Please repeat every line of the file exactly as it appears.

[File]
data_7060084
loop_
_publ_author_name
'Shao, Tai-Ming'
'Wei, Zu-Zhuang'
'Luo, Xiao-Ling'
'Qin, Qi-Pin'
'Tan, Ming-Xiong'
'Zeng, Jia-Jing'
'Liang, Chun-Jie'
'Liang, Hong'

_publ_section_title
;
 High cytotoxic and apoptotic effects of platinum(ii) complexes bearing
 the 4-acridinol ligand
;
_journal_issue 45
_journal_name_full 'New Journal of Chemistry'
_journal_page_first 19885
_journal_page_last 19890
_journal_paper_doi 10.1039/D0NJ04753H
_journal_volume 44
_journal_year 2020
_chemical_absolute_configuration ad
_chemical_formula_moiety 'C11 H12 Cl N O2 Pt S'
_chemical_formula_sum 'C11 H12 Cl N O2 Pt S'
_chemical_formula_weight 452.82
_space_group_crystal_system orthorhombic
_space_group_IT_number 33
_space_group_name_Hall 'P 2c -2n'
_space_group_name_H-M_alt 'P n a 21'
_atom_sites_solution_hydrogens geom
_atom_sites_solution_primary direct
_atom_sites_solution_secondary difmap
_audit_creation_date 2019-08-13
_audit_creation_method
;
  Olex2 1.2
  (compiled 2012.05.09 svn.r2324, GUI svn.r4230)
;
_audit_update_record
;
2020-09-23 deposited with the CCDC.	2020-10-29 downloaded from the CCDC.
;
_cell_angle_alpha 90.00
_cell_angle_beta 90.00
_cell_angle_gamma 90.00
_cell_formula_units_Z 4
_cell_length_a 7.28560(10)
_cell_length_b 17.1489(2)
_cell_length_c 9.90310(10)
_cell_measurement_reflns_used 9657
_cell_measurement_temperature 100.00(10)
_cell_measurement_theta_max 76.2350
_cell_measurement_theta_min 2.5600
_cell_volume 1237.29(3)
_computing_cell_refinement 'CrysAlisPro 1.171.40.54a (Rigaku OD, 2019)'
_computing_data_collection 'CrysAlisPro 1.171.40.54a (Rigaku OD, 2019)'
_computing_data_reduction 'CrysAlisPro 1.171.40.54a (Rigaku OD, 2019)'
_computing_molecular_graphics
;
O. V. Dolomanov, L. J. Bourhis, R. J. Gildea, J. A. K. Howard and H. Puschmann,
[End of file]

data_7060084
loop_
_publ_author_name
'Shao, Tai-Ming'
'Wei, Zu-Zhuang'
'Luo, Xiao-Ling'
'Qin, Qi-Pin'
'Tan, Ming-Xiong'
'Zeng, Jia-Jing'
'Liang, Chun-Jie'
'Liang, Hong'

_publ_section_title
;
 High cytotoxic and apoptotic effects of platinum(ii) complexes bearing
 the 4-acridinol ligand
;
_journal_issue 45
_journal_name_full 'New Journal of Chemistry'
_journal_page_first 19885
_journal_page_last 19890
_journal_paper_doi 10.1039/D0NJ04753H
_journal_volume 44
_journal_year 2020
_chemical_absolute_configuration ad
_chemical_formula_moiety 'C11 H12 Cl N O2 Pt S'
_chemical_formula_sum 'C11 H12 Cl N O2 Pt S'
_chemical_formula_weight 452.82
_space_group_crystal_system orthorhombic
_space_group_IT_number 33
_space_group_name_Hall 'P 2c -2n'
_space_group_name_H-M_alt 'P n a 21'
_atom_sites_solution_hydrogens geom
_atom_sites_solution_primary direct
_atom_sites_solution_secondary difmap
_audit_creation_date 2019-08-13
_audit_creation_method
;
  Olex2 1.2
  (compiled 2012.05.09 svn.r2324, GUI svn.r4230)
;
_audit_update_record
;
2020-09-23 deposited with the CCDC.	2020-10-29 downloaded from the CCDC.
;
_cell_angle_alpha 90.00
_cell_angle_beta 90.00
_cell_angle_gamma 90.00
_cell_formula_units_Z 4
_cell_length_a 7.28560(10)
_cell_length_b 17.1489(2)
_cell_length_c 9.90310(10)
_cell_measurement_reflns_used 9657
_cell_measurement_temperature 100.00(10)
_cell_measurement_theta_max 76.2350
_cell_measurement_theta_min 2.5600
_cell_volume 1237.29(3)
_computing_cell_refinement 'CrysAlisPro 1.171.40.54a (Rigaku OD, 2019)'
_computing_data_collection 'CrysAlisPro 1.171.40.54a (Rigaku OD, 2019)'
_computing_data_reduction 'CrysAlisPro 1.171.40.54a (Rigaku OD, 2019)'
_computing_molecular_graphics
;
O. V. Dolomanov, L. J. Bourhis, R. J. Gildea, J. A. K. Howard and H. Puschmann,